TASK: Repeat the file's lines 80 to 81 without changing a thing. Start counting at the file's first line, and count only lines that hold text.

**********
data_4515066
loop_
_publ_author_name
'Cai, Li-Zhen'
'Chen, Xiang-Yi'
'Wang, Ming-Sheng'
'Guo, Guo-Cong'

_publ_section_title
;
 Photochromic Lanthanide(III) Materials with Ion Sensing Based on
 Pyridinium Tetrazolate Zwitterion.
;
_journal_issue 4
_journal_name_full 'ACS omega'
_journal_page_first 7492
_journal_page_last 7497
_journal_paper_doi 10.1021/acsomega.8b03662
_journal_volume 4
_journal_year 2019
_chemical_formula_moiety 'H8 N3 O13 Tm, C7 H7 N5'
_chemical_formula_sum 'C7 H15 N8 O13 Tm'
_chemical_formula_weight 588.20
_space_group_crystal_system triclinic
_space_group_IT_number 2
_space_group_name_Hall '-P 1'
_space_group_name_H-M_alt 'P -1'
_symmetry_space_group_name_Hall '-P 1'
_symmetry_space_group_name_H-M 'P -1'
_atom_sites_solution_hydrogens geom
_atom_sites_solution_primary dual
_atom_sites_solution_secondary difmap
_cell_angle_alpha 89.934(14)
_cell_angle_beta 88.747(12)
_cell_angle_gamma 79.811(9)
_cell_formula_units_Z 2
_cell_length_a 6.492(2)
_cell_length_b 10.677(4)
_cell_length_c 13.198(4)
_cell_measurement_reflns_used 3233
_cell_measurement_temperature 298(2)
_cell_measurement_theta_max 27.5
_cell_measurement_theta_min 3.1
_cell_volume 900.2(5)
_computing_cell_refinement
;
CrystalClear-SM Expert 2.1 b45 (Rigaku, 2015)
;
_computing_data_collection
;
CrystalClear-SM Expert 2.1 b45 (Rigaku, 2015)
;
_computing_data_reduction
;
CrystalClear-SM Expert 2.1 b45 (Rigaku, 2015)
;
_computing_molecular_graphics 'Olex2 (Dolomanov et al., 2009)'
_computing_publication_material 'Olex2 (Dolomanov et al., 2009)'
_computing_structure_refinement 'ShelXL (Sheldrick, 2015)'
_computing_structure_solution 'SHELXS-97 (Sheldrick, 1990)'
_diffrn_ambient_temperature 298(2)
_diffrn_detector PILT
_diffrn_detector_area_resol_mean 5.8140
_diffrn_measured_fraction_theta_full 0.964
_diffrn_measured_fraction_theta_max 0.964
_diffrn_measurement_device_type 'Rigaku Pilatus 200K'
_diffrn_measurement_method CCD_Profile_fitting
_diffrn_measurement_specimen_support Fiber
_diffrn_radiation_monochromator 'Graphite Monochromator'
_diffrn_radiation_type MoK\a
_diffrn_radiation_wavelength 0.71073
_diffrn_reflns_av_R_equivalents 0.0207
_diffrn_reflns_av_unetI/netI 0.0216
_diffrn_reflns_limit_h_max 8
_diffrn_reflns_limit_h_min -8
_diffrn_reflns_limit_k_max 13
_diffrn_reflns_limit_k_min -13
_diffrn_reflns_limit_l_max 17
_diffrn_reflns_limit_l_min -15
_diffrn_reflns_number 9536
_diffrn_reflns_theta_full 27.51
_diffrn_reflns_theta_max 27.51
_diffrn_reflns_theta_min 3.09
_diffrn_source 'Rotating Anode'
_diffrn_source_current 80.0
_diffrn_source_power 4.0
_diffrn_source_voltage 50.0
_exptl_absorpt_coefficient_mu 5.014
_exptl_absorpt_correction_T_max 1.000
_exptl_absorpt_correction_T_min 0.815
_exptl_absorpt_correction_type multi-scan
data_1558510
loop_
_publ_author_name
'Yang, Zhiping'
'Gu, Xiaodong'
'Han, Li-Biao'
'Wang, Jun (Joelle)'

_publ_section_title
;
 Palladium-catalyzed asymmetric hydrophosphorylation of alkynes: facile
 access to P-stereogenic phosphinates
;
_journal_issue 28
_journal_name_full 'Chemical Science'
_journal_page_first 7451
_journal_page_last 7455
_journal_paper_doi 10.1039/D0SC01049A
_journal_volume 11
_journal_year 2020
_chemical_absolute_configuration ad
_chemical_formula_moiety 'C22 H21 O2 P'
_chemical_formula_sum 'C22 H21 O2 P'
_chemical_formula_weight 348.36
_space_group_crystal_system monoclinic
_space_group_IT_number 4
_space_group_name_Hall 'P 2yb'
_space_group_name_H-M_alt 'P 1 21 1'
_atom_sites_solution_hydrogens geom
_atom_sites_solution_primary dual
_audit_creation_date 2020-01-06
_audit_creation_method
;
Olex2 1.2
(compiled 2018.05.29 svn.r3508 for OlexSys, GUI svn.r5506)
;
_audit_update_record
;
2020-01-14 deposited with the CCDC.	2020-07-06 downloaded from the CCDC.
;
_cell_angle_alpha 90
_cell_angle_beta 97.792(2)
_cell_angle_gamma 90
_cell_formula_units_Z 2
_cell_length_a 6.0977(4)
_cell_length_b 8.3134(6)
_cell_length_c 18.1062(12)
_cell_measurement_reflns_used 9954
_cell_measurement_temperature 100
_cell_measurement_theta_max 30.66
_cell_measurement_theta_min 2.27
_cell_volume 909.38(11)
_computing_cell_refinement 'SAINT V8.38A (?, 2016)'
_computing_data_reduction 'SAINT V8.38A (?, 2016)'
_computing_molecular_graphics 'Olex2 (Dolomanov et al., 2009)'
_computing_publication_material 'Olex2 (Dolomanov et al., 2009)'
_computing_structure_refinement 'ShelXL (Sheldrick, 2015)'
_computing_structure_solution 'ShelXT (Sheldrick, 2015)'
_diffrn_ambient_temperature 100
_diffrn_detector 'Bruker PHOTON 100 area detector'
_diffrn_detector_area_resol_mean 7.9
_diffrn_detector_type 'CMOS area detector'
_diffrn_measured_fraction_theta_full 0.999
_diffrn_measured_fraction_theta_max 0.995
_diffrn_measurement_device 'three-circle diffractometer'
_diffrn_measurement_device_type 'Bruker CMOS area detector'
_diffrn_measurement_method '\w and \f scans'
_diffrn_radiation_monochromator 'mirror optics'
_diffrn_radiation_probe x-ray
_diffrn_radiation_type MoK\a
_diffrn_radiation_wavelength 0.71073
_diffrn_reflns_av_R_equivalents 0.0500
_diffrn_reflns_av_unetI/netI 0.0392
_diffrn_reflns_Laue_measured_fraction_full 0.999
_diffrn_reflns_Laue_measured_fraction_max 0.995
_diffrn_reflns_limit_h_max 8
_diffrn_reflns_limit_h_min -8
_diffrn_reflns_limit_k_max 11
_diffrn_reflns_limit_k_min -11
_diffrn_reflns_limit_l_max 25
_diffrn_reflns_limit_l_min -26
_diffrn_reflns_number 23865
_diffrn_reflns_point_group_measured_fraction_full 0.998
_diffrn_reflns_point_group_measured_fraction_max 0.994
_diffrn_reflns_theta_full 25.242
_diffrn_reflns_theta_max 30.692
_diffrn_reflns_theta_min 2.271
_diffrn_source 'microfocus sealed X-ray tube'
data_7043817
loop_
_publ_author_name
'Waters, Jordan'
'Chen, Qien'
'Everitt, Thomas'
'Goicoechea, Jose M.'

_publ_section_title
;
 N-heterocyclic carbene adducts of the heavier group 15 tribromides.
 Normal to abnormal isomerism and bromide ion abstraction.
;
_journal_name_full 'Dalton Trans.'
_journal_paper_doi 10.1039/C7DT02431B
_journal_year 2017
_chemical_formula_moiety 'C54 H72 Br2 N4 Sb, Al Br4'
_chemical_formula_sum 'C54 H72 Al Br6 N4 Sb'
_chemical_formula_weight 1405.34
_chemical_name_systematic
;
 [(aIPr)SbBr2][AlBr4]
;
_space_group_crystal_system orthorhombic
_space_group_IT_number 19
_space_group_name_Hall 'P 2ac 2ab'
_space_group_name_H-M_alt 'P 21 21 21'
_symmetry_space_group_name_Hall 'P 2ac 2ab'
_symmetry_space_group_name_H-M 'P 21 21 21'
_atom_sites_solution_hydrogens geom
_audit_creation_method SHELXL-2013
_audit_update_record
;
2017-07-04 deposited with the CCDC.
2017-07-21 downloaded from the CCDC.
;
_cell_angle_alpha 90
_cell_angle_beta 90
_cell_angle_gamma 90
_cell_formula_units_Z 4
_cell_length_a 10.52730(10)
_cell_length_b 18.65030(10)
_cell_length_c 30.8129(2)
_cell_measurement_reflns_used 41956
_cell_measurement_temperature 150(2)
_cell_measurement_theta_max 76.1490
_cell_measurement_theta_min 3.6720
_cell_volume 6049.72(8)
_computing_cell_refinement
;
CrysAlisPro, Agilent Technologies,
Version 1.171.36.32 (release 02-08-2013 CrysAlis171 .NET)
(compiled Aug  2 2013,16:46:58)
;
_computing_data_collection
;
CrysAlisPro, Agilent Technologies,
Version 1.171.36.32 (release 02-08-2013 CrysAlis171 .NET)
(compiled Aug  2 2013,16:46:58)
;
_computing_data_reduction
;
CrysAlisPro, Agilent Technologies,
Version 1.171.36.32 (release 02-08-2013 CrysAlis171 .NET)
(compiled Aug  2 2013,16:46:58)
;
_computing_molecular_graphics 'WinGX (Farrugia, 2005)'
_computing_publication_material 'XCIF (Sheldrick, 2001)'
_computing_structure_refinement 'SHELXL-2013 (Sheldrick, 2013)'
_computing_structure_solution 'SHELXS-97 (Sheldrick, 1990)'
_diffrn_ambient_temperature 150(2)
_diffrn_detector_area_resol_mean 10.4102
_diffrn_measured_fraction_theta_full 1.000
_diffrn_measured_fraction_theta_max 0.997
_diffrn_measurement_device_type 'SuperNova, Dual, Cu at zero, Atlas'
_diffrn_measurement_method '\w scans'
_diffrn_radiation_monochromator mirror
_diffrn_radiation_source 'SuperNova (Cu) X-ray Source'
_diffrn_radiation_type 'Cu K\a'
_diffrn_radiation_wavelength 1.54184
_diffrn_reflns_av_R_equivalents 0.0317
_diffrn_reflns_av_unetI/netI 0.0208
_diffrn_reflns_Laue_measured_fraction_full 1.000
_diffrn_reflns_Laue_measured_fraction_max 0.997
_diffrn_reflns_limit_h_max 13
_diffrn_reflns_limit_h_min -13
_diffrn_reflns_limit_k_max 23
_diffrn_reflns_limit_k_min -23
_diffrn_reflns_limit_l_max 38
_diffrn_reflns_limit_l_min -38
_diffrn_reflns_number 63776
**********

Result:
_diffrn_reflns_theta_full 27.51
_diffrn_reflns_theta_max 27.51